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Boundaries with loved ones (Holiday Edition)


The holidays + family time come with their own unique stressors + vulnerability to reverting back to older versions of ourselves. Boundaries help us to sustain our well-being + maintain healthy relationships + closeness with others.

In some of our families, boundaries could have been non-existent or very rigid, depending on how the family formed to function + operate as a system.


When we come back together (as is the case for holiday celebrations) we may feel the internal pressure to conform back into that same way of operating.


It’s important that you take moments to reflect on what you need, emotions, what your limits are, + the internal stories, so you can have a better idea + material to then communicate with.

Here are some statements you can use to set your boundaries with loved ones:


“I can help you with this and that’s all I’m available for.”

“What I really need right now is listening + comfort. I’m not open to solutions or advice at this time.”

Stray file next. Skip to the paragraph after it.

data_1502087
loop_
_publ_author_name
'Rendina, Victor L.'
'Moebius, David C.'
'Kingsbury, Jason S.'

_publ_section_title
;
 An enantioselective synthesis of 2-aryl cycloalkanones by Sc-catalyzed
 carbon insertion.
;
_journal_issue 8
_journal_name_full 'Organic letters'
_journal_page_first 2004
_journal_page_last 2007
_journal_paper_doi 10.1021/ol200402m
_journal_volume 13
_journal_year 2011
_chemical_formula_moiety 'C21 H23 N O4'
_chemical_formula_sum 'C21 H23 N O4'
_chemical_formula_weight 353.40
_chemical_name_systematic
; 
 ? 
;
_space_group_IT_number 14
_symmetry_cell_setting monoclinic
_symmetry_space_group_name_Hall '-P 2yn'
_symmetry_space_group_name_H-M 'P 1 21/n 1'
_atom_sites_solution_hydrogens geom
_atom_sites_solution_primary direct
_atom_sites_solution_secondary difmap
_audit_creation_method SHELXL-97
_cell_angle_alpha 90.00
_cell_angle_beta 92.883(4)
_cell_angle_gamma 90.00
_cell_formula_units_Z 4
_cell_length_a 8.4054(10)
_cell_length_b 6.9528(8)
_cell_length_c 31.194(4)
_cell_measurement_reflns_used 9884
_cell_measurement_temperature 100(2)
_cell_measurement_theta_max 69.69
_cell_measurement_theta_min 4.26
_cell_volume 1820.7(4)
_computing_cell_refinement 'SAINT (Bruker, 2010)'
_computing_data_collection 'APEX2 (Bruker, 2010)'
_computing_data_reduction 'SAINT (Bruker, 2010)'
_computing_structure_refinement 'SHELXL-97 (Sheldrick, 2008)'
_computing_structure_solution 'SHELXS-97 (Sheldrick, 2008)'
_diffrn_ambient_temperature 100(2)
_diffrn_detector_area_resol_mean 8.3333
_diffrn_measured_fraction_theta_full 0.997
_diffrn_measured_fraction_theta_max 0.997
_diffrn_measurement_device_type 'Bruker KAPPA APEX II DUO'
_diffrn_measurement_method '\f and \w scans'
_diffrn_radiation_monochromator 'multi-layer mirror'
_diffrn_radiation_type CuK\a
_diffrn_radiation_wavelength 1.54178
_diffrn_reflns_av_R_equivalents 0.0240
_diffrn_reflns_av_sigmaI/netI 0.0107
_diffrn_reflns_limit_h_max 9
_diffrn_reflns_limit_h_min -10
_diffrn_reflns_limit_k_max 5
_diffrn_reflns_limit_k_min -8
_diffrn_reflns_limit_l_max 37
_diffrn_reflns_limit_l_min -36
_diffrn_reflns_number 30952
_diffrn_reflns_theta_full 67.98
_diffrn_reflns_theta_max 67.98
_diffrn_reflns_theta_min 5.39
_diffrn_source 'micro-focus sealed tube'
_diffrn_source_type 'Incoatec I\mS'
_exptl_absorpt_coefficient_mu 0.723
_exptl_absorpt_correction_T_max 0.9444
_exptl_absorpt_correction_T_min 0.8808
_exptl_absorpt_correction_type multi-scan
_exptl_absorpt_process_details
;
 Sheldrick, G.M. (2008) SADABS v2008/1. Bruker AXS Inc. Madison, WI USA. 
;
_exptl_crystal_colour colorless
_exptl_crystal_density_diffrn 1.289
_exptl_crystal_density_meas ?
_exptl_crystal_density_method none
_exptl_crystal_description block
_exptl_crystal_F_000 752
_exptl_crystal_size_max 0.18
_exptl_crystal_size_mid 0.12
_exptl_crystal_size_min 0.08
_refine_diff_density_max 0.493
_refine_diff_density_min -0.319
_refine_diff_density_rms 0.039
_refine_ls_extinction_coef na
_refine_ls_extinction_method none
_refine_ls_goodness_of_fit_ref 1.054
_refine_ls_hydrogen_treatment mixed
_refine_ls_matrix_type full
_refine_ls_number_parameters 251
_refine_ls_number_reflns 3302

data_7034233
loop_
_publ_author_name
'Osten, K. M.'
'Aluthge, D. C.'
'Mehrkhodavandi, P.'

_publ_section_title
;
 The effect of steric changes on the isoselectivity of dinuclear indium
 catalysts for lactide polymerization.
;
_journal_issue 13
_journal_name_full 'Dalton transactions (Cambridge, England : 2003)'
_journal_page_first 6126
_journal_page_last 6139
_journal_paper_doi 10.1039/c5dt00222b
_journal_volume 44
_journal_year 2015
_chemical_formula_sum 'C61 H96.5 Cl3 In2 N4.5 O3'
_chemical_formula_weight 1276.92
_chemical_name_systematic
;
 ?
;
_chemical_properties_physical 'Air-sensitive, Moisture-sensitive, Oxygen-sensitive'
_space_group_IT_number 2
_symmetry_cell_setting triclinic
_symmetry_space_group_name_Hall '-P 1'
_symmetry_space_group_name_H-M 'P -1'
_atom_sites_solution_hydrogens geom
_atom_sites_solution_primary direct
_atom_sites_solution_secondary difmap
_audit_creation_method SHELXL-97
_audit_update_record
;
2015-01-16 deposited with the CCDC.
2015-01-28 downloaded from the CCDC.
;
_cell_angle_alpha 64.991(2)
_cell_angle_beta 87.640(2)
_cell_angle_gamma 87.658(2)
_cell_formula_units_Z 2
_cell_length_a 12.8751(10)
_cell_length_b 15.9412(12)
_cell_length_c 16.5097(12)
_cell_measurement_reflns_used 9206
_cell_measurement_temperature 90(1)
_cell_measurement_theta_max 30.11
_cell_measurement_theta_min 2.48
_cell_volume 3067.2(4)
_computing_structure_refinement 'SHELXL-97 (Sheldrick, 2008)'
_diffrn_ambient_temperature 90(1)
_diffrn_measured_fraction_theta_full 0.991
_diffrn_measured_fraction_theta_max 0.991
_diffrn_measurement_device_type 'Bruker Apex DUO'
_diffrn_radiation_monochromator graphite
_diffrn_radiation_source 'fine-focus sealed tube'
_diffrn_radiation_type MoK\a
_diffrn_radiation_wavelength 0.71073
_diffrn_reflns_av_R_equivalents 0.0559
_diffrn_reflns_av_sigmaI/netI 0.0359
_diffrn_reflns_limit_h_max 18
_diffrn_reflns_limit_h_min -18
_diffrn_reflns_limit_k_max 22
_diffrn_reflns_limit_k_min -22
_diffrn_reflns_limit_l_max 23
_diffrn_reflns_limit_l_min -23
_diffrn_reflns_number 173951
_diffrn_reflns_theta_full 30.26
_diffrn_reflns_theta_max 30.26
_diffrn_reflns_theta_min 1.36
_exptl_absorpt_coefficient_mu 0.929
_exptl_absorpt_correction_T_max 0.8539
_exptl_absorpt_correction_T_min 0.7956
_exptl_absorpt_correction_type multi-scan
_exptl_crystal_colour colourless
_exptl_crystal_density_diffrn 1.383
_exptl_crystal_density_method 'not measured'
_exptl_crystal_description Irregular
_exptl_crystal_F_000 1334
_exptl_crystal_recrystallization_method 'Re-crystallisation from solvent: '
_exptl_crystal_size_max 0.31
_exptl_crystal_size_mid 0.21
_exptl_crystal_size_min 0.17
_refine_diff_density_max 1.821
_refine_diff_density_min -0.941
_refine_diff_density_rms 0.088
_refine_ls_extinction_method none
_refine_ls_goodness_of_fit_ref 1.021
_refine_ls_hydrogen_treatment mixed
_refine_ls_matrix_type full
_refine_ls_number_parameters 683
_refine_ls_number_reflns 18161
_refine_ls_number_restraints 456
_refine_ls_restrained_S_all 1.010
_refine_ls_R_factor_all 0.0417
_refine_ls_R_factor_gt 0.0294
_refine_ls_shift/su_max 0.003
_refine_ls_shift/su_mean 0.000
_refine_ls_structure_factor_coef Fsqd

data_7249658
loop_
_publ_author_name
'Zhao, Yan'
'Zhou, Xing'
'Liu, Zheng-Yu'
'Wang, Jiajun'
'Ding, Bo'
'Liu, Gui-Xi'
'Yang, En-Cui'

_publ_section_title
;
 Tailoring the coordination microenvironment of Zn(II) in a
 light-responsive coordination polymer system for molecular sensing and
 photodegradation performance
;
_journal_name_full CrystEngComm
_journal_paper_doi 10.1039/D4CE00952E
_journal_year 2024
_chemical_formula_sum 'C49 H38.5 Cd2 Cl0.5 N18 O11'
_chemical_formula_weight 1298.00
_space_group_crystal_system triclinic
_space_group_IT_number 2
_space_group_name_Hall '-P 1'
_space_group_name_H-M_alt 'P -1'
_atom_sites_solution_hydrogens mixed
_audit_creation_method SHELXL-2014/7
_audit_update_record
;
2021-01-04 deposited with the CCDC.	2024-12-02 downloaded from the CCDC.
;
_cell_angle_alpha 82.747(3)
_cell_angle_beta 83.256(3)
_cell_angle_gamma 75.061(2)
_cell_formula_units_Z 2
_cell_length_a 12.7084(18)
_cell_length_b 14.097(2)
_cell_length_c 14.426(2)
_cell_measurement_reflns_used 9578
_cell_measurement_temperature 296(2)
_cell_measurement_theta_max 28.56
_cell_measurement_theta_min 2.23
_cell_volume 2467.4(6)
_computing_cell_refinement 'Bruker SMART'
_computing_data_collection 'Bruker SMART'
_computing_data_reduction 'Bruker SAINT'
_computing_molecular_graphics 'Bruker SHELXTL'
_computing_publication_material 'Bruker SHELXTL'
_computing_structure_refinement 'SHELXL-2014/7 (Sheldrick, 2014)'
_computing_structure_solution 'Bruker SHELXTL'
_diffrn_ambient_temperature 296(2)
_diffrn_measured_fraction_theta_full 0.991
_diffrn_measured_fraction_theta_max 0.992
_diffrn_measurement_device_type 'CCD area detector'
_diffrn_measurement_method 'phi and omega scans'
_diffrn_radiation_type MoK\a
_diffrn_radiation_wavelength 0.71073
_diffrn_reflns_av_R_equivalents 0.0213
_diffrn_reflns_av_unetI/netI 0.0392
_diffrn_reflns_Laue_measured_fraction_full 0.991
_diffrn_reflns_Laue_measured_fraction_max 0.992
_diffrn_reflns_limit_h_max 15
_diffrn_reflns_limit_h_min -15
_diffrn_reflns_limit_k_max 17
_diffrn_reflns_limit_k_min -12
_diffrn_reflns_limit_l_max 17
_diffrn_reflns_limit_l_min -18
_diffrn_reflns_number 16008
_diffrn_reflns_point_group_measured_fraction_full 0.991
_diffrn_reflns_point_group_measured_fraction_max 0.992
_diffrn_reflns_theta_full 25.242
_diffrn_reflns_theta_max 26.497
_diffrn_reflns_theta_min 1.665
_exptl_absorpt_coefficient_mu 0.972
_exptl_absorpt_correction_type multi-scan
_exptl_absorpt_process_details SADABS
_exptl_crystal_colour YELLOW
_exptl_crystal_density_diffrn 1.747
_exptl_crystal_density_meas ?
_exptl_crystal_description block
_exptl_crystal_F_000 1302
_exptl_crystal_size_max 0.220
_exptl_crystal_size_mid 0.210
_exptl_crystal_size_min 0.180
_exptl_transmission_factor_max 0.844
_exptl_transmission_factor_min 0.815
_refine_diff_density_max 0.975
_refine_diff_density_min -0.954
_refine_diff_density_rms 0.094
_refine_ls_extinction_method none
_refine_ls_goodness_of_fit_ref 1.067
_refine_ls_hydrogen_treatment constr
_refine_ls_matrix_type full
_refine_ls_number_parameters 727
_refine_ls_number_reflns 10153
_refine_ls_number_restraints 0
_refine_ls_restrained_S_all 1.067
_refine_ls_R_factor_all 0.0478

“I’m open to negotiating what the task is, but I’m only able to give 2 hours on Wednesday.”

“Thank you for thinking about me. I’m going to pass on the offer.”

“You made all this amazing food, thank you. I’m tuning into my level of hunger and I’m feeling complete right now.”

“I’m noticing that the topic is bringing up tension in the room + isn’t going anywhere. I’d love it if we could shift the conversation to something we could all connect over.”

“It would feel really good to me if we could turn the TV off + play game together. Would you be open to that?”

“I’m needing some rest + solo decompression time, so I’m going to go for a walk. I’ll be back in 1 hour.”

“It looks like both of our experiences of the situation aren’t translating to meet one another right now. Let’s take a break + talk about it again in 2 hours.”


Tips for speaking your boundaries:

  • Know your ideal outcome.

  • Know your limits.

  • Know the point that you can negotiate (without self-sacrificing).

  • Identify what the story you’re telling yourself about the situation/self/other is.

  • When you speak it, own your own experience using ”I”.

  • Remember boundaries are what YOU do, not what we expect another to do.

  • Boundaries are a form of love.

  • Boundaries can be difficult to set with loved ones, and they support maintaining healthy closeness.

It is important to remember that there might still be conflict. Even arguments. This is where empathy and compassion for everyone involved in your social circles are crucial.


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